Let’s play a game that combines two of everyone’s favorite things: health insurance and vocabulary tests.
Here we go. A formulary is: a) The document that your insurance company needs in order to pay your medical bill; b) The term for the consent from your insurance company that they’ll cover a given procedure; or c) The list of all the prescription drugs covered under your plan.
If you answered c), you’re correct—and in the minority. In a survey on health-insurance knowledge released today by the Kaiser Family Foundation, roughly one-third of Americans knew the answer, including just 21 percent of respondents without insurance.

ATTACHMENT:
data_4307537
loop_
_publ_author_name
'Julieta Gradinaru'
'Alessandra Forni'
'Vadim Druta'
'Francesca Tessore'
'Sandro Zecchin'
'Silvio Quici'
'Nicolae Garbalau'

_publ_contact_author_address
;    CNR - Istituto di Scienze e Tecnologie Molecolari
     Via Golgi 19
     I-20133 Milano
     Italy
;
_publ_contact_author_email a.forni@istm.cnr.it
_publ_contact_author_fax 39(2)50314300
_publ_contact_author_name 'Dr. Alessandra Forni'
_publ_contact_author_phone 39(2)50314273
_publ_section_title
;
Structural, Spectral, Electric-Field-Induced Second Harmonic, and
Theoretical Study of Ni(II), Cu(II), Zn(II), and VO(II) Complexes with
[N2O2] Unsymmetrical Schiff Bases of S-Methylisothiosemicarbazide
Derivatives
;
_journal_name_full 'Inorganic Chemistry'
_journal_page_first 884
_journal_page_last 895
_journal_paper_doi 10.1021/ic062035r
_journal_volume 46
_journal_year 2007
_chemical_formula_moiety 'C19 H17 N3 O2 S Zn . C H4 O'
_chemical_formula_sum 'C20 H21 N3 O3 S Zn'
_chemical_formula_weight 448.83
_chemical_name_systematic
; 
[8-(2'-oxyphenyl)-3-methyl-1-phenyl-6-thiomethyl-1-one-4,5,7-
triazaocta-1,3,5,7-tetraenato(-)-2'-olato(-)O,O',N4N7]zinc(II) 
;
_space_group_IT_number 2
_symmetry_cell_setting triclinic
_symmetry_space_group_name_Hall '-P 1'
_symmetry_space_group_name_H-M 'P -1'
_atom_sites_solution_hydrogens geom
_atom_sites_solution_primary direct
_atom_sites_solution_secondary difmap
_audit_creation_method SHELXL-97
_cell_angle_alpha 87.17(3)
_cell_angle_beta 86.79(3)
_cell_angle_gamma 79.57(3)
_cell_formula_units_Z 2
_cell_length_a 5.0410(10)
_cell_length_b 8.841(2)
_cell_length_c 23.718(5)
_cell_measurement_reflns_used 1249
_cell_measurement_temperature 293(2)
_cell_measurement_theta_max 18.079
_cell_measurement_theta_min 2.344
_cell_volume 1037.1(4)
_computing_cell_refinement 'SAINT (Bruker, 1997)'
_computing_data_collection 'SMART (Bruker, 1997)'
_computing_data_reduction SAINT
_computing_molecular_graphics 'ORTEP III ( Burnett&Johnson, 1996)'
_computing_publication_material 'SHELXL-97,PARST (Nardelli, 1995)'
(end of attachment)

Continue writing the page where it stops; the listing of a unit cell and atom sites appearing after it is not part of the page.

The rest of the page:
With just a few days to go before the next found of open enrollment on Healthcare.gov (signups begin on Saturday), the survey found that many uninsured people still don’t understand basic health-insurance terms: Roughly 40 percent were unable to define terms like “provider network” or “out-of-pocket limit,” and even fewer were able to calculate how much they’d have to pay in scenarios describing the cost-sharing details of hypothetical health plans.
Not that the insured are immune to the confusion, either: Overall, just 4 percent of respondents were able to answer all 10 survey questions correctly.